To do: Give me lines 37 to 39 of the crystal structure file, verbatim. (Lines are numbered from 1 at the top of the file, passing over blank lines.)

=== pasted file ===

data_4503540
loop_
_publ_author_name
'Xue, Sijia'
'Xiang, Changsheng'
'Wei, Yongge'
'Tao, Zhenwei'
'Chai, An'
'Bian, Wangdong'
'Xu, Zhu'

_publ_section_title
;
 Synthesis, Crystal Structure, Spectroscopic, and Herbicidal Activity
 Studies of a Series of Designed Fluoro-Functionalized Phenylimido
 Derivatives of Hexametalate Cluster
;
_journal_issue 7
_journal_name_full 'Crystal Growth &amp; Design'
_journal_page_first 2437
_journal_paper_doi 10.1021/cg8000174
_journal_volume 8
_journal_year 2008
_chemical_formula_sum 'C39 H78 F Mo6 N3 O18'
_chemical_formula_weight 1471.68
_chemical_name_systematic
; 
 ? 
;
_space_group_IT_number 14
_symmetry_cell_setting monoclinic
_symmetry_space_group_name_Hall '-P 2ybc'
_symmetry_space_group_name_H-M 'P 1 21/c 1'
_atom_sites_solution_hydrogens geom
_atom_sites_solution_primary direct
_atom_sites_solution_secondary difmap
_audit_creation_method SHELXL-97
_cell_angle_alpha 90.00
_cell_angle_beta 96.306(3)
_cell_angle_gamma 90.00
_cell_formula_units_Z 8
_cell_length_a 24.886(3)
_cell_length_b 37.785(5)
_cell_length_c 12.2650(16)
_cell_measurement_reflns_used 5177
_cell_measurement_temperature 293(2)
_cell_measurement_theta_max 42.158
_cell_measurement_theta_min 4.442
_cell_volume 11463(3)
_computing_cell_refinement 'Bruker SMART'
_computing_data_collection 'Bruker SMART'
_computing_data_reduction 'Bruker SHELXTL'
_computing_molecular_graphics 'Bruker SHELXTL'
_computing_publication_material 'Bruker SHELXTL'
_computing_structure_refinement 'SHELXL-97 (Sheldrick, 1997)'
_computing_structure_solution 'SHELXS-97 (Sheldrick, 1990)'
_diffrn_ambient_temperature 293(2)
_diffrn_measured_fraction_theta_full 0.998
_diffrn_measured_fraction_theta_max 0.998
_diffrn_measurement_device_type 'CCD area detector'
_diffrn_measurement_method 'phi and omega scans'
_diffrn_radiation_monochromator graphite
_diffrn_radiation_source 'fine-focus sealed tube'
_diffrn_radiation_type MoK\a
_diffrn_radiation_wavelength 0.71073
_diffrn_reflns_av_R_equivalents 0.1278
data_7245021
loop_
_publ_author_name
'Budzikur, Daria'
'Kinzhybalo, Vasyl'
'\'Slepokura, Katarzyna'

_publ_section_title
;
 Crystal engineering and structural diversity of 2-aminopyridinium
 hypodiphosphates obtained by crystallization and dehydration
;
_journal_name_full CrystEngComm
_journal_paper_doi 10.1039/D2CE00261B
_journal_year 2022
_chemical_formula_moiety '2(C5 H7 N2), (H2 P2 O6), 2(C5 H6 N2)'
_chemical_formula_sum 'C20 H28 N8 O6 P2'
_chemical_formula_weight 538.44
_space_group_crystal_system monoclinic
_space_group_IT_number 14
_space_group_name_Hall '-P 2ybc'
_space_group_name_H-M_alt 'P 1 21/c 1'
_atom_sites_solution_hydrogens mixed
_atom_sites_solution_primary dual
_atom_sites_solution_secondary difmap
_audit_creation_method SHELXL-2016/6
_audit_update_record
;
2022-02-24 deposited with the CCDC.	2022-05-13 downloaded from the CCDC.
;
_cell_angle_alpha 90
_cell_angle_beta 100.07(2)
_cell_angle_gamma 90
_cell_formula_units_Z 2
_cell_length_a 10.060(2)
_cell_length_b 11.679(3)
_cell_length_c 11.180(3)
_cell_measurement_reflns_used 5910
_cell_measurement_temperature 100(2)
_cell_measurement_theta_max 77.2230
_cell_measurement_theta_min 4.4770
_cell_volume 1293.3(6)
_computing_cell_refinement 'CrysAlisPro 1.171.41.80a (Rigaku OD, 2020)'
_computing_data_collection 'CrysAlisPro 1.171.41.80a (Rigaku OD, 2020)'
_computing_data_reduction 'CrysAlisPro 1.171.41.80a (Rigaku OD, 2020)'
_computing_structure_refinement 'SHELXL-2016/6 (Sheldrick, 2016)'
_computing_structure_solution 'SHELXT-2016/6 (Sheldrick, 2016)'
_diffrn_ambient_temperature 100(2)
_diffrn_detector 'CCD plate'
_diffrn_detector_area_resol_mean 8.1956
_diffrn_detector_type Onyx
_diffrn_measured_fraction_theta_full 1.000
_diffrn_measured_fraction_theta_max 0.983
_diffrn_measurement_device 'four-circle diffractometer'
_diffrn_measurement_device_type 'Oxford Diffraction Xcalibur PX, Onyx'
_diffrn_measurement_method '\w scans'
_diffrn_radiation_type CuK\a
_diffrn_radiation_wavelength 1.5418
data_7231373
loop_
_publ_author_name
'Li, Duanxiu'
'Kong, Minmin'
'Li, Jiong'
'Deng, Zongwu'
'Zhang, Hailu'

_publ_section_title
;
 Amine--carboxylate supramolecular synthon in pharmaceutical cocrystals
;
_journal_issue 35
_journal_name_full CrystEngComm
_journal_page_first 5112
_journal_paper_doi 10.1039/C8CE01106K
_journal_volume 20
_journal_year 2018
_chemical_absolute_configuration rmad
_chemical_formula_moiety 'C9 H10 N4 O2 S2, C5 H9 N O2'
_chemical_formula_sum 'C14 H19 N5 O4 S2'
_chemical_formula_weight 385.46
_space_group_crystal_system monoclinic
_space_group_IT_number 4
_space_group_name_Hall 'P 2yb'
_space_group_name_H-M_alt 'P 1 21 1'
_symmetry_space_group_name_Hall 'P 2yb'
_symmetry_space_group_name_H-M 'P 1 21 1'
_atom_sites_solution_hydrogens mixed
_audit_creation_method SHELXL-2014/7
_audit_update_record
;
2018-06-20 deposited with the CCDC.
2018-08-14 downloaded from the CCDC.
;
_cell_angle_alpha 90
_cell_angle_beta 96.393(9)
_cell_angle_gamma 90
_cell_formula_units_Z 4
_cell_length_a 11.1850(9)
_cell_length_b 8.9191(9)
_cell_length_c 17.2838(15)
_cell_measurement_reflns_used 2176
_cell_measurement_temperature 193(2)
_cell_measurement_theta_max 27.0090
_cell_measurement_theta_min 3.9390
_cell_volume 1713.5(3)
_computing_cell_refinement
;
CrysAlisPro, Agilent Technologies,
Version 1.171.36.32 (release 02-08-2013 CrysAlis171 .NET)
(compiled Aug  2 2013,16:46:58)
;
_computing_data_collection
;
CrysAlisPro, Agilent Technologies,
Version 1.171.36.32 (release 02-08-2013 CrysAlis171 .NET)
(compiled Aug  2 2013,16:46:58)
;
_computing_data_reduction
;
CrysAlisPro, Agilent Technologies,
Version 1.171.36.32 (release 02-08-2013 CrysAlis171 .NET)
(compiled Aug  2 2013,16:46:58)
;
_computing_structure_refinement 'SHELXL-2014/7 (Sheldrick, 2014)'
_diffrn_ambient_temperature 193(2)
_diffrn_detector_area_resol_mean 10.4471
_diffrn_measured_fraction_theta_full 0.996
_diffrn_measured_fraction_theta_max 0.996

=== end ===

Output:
_cell_angle_alpha 90.00
_cell_angle_beta 96.306(3)
_cell_angle_gamma 90.00